Origin of β-Hairpin Stability in Solution:  Structural and Thermodynamic Analysis of the Folding of a Model Peptide Supports Hydrophobic Stabilization in Water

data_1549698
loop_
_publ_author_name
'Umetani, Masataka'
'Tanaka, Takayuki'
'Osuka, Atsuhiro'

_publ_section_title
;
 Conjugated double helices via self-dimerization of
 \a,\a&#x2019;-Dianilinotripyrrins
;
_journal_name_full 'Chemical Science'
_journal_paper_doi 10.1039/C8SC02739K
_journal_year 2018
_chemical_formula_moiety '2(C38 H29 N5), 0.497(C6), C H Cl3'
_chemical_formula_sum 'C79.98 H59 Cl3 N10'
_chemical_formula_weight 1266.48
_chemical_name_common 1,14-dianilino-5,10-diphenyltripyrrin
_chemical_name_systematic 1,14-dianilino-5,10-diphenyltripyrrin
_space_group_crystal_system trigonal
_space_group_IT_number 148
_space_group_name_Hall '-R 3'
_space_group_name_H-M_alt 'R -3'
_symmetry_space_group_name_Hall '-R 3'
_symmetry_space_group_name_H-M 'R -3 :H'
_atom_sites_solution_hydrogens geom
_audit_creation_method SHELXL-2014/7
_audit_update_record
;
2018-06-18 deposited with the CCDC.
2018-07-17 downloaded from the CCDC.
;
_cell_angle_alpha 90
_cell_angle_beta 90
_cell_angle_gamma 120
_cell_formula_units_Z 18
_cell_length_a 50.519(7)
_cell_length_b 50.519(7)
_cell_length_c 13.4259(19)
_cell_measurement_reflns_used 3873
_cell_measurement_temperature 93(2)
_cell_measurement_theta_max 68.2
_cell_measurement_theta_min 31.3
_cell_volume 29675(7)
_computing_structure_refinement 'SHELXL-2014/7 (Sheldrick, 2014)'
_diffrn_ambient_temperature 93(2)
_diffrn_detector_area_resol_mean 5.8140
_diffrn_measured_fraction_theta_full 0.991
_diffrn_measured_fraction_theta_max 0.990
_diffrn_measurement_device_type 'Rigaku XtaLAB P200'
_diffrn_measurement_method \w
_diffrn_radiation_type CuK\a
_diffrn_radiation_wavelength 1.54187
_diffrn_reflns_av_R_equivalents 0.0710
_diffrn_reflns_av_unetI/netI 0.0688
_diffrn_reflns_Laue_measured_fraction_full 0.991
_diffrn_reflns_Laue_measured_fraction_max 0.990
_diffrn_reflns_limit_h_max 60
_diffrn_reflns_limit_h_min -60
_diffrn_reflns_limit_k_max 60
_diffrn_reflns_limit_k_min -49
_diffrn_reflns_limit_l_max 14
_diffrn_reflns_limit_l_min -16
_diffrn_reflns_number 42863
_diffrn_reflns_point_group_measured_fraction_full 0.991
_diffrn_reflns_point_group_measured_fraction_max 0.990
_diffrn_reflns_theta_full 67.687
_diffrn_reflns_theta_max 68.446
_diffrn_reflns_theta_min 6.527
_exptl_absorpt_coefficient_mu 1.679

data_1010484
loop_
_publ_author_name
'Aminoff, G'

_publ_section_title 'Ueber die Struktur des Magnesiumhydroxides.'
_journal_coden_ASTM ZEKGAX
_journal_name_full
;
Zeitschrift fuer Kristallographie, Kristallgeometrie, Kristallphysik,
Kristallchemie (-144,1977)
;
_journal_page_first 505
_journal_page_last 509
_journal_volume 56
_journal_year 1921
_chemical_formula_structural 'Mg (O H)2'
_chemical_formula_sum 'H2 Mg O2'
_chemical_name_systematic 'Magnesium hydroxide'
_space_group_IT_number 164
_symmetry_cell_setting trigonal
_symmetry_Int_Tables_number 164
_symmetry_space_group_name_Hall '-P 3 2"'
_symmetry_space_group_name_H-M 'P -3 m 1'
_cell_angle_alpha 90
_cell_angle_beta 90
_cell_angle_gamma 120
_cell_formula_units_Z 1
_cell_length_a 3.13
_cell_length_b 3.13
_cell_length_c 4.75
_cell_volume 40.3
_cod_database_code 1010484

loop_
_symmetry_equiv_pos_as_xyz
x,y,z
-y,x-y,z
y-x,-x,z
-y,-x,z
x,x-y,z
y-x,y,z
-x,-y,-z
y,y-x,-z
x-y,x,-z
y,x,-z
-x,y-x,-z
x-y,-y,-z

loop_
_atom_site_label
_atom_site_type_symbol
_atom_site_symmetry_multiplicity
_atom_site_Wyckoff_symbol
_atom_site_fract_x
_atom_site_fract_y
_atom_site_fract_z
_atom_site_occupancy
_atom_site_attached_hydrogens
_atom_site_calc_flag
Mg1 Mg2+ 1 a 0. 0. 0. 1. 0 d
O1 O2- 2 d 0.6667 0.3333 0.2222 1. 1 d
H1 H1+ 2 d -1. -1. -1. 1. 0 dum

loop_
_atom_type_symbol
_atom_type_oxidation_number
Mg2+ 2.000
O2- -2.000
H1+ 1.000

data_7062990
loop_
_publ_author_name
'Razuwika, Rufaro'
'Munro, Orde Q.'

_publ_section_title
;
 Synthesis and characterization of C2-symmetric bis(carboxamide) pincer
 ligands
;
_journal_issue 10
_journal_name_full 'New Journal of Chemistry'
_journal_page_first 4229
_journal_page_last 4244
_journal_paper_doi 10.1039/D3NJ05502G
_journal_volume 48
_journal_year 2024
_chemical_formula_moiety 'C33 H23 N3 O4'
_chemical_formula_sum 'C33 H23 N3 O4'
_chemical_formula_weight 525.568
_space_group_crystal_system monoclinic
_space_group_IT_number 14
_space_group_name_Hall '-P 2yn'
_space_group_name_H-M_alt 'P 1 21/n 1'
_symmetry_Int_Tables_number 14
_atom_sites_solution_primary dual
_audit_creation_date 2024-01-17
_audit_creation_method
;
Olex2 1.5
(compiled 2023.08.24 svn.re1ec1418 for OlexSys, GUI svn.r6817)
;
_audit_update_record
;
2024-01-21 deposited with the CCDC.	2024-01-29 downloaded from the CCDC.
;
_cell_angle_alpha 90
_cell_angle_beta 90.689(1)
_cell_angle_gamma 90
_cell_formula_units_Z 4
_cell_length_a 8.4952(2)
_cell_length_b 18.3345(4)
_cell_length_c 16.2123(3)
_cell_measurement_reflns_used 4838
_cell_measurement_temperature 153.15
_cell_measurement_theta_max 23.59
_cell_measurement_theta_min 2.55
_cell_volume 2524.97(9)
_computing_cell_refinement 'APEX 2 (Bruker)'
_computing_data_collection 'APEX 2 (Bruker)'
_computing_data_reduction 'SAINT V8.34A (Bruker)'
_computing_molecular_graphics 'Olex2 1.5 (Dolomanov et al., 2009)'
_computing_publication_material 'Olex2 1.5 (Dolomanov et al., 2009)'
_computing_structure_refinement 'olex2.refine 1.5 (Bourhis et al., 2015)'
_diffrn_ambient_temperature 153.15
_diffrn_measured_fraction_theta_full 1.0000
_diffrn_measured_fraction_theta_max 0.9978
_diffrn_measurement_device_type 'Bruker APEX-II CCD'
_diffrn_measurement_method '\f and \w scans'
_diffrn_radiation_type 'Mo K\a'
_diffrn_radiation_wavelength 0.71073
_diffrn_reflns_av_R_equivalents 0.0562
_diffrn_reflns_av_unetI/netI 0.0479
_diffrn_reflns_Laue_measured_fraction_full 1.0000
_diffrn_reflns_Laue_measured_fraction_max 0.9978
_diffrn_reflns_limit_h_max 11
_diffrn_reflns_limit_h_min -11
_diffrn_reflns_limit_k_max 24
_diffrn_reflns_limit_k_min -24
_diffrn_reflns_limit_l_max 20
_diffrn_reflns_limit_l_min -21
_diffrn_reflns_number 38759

The origin of the stability of isolated β-hairpins in aqueous solution is unclear with contrasting opinions as to the relative importance of interstrand hydrogen bonding, hydrophobic interactions, and conformational preferences, the latter being associated largely with the turn sequence. We have designed an unconstrained 16-residue peptide that we show folds autonomously in water to form a β-hairpin that mimics the two-stranded anti-parallel β-sheet DNA binding motif of the met repressor dimer. The designed peptide, with a type I‘ turn (INGK), is shown by CD and a range of NMR parameters to be appreciably folded (≈50% at 303 K) in aqueous solution with the predicted alignment of the peptide backbone. We show that the folding transition approximates to a two-state model. The hairpin has a marked temperature-dependent stability, reaching a maximum value at 303 K in water with both lower and higher temperatures destabilizing the folded structure. Van't Hoff analysis of Hα chemical shifts, reveals that folding is endothermic and entropy-driven in aqueous solution with a large negative ΔCp, all of which are reminiscent of proteins with hydrophobic cores, pointing to the hydrophobic effect as the dominant stabilizing interaction in water. We have examined the conformational properties of the C-terminal β-strand (residues 9−16) in isolation and have shown that 3JαN values and backbone intra- and inter-residue Hα-NH NOE intensities deviate from those predicted for a random coil, indicating that the β-strand has a natural predisposition to adopt an extended conformation in the absence of secondary structure interactions. A family of β-hairpin structures calculated from 200 (distance and torsion angle) restraints using molecular dynamics shows that the conformation of the hairpin mimics closely the DNA binding face of the met repressor dimer (backbone RMSD between corresponding β-strands of 1.0 ± 0.2 Å).